Daniel W. Drezner

A small question about the future of democratic capitalism

As I said recently, uncertain times in the global political economy is good for (my) business.  So I’ve been getting a lot of questions recently about the uncertain future of democratic capitalism [I thought it was free-market democracy–ed.  If you’re skeptical about it, then it’s democratic capitalism; if you’re optimistic, it’s free-market democracy.  And you?–ed.  ...

As I said recently, uncertain times in the global political economy is good for (my) business.  So I’ve been getting a lot of questions recently about the uncertain future of democratic capitalism [I thought it was free-market democracy–ed.  If you’re skeptical about it, then it’s democratic capitalism; if you’re optimistic, it’s free-market democracy.  And you?–ed.  I’m an academic — I’ll rotate the terms.]  Based on this week’s articles, The New Republic seems to be making the case that free-market democracy has hit its limit.  I’ll have some deeper thoughts about this soon, but consider this an open thread to readers — is this merely a moment of retrenchment for the West’s favorite model of political economy, or is there something deeper going on?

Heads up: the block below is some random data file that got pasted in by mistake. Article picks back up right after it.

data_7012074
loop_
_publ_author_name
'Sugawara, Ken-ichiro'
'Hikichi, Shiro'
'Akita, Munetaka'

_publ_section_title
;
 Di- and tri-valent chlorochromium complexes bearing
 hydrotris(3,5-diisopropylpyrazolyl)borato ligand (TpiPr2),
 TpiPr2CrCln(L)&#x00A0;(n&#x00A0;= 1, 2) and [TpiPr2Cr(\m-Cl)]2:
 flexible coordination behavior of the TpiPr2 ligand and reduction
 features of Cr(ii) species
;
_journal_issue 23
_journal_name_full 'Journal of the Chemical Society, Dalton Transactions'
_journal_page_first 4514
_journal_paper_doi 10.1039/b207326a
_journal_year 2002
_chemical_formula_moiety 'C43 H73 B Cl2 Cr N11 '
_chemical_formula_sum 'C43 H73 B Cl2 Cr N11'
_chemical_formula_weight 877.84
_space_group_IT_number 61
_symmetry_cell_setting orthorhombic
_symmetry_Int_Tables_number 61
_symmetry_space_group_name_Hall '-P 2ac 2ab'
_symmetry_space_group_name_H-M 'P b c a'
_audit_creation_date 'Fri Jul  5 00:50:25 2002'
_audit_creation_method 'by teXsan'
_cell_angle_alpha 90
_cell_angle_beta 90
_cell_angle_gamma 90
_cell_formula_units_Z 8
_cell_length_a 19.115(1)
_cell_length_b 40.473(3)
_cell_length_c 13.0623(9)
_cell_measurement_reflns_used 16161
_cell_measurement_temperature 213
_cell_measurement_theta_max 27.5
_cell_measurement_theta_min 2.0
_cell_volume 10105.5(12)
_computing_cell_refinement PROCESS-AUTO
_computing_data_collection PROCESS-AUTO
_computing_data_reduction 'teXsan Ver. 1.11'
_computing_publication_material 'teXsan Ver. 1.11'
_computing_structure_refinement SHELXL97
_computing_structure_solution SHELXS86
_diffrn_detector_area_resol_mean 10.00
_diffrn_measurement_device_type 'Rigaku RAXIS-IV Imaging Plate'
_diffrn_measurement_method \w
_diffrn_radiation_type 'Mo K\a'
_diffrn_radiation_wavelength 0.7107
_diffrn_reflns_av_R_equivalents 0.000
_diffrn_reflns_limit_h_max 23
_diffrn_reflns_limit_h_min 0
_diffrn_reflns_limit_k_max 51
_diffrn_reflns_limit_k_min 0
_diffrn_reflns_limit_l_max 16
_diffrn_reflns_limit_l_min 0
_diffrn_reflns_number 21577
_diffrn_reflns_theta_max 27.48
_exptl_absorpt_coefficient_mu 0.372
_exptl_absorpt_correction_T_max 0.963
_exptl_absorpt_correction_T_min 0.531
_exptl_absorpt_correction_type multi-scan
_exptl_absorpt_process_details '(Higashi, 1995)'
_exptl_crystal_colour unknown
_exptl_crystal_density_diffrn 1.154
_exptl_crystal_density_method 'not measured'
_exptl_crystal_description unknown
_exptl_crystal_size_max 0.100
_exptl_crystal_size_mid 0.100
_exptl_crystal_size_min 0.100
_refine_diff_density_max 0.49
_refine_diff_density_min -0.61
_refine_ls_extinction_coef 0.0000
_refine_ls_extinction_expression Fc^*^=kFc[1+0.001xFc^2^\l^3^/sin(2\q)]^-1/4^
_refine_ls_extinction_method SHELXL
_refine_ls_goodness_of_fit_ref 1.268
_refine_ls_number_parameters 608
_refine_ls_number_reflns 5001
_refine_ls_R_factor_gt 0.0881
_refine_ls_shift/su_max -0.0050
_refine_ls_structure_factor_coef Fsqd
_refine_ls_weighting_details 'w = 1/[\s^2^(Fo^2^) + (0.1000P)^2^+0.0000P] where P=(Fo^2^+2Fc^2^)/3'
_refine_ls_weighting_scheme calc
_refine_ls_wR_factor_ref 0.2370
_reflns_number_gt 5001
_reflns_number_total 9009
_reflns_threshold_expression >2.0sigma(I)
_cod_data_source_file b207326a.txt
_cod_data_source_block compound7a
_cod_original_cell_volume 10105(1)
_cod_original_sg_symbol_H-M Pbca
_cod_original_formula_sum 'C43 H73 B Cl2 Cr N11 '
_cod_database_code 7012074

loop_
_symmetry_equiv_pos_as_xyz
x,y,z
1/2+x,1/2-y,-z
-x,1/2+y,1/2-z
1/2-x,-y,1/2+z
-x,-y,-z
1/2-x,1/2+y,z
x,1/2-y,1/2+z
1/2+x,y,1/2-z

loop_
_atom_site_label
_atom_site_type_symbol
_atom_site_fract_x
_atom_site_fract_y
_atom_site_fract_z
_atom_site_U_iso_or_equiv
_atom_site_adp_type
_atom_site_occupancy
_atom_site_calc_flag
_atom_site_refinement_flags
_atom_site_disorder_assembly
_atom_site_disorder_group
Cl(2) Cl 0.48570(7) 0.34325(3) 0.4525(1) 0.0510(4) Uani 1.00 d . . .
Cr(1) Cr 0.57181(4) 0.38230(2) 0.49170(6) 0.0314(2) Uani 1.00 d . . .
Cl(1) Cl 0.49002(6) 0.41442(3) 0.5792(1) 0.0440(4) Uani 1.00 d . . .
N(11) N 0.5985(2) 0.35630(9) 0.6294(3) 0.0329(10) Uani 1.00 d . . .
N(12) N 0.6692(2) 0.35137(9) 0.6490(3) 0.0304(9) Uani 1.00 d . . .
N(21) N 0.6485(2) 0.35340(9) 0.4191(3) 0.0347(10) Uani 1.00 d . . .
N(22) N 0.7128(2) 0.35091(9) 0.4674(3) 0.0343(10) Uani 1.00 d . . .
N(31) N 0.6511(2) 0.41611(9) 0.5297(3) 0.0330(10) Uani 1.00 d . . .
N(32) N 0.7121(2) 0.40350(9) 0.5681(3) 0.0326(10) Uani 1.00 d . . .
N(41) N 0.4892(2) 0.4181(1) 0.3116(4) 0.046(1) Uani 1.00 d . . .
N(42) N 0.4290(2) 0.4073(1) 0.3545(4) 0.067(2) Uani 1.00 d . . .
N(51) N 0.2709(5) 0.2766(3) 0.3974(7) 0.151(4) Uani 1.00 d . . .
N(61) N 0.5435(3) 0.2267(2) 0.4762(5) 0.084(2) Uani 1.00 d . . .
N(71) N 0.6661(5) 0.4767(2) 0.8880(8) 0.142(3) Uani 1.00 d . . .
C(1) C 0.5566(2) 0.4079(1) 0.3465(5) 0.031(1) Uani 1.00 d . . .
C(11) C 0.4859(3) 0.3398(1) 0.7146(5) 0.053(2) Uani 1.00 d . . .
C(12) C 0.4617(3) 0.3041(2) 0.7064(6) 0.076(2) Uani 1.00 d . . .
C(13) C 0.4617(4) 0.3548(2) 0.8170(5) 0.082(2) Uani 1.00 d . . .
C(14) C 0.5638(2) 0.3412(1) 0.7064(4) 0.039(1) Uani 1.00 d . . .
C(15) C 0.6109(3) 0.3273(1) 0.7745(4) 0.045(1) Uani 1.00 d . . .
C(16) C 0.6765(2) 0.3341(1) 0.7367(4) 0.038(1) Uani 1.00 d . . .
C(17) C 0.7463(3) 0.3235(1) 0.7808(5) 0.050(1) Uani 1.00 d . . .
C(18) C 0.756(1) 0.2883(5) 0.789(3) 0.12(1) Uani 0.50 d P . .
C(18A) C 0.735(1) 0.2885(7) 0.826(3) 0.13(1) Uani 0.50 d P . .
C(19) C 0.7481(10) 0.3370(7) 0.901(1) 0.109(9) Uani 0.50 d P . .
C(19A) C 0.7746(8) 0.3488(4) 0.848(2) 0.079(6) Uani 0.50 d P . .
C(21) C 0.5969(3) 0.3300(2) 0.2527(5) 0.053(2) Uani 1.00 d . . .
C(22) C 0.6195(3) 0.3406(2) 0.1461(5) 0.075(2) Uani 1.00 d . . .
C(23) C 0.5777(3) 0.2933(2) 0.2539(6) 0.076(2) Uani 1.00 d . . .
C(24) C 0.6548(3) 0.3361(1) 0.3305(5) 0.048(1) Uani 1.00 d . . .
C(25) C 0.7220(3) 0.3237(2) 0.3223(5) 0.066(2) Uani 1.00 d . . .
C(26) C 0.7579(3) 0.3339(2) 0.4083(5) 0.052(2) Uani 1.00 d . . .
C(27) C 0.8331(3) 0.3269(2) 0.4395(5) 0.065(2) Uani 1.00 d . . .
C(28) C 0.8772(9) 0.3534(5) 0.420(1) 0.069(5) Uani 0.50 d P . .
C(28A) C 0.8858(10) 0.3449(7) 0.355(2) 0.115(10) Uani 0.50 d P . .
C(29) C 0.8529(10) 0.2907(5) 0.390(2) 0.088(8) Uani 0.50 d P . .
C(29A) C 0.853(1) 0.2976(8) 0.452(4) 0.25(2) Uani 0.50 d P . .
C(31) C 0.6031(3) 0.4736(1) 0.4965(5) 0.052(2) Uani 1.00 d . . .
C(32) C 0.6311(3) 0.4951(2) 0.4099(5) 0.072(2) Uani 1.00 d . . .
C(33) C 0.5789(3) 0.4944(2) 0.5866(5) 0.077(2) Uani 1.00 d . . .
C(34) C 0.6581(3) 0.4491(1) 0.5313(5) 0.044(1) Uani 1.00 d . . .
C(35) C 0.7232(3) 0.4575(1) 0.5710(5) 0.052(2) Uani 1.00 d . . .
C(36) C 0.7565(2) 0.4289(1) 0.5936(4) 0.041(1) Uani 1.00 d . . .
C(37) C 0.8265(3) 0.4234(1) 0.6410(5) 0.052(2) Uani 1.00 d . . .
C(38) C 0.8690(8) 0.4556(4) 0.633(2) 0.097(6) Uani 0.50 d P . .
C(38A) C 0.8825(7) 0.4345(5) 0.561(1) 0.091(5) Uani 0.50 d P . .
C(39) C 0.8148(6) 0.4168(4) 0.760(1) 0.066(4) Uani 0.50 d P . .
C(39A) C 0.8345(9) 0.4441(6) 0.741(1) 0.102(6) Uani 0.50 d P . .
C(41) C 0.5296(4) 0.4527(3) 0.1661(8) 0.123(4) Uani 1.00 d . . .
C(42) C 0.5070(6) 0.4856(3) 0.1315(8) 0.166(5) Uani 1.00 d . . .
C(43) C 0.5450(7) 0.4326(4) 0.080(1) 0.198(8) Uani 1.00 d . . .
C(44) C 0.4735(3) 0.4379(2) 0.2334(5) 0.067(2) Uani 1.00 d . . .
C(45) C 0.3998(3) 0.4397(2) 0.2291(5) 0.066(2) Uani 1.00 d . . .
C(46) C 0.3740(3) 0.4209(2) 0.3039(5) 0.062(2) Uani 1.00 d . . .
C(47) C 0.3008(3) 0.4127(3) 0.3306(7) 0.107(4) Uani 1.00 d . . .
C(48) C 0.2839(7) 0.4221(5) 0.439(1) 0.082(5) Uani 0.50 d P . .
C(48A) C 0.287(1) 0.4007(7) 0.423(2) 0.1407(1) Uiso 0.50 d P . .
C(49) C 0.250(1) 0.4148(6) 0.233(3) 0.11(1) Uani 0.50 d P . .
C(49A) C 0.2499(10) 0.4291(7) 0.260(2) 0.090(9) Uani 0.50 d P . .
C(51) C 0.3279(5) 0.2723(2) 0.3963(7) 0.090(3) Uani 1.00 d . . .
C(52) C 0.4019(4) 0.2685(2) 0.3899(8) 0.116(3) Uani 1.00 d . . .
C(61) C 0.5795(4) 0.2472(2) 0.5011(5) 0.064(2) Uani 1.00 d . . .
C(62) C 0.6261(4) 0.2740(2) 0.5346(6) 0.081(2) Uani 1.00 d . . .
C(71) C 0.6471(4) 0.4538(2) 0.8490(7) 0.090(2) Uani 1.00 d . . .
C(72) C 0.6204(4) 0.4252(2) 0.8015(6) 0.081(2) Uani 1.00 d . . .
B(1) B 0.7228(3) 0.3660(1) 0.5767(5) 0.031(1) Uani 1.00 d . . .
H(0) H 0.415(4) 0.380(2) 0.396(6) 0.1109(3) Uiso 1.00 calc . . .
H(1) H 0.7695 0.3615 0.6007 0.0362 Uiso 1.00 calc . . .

Daniel W. Drezner is a professor of international politics at the Fletcher School of Law and Diplomacy at Tufts University and the author of Theories of International Politics and Zombies. His latest book is The Toddler in Chief. Twitter: @dandrezner

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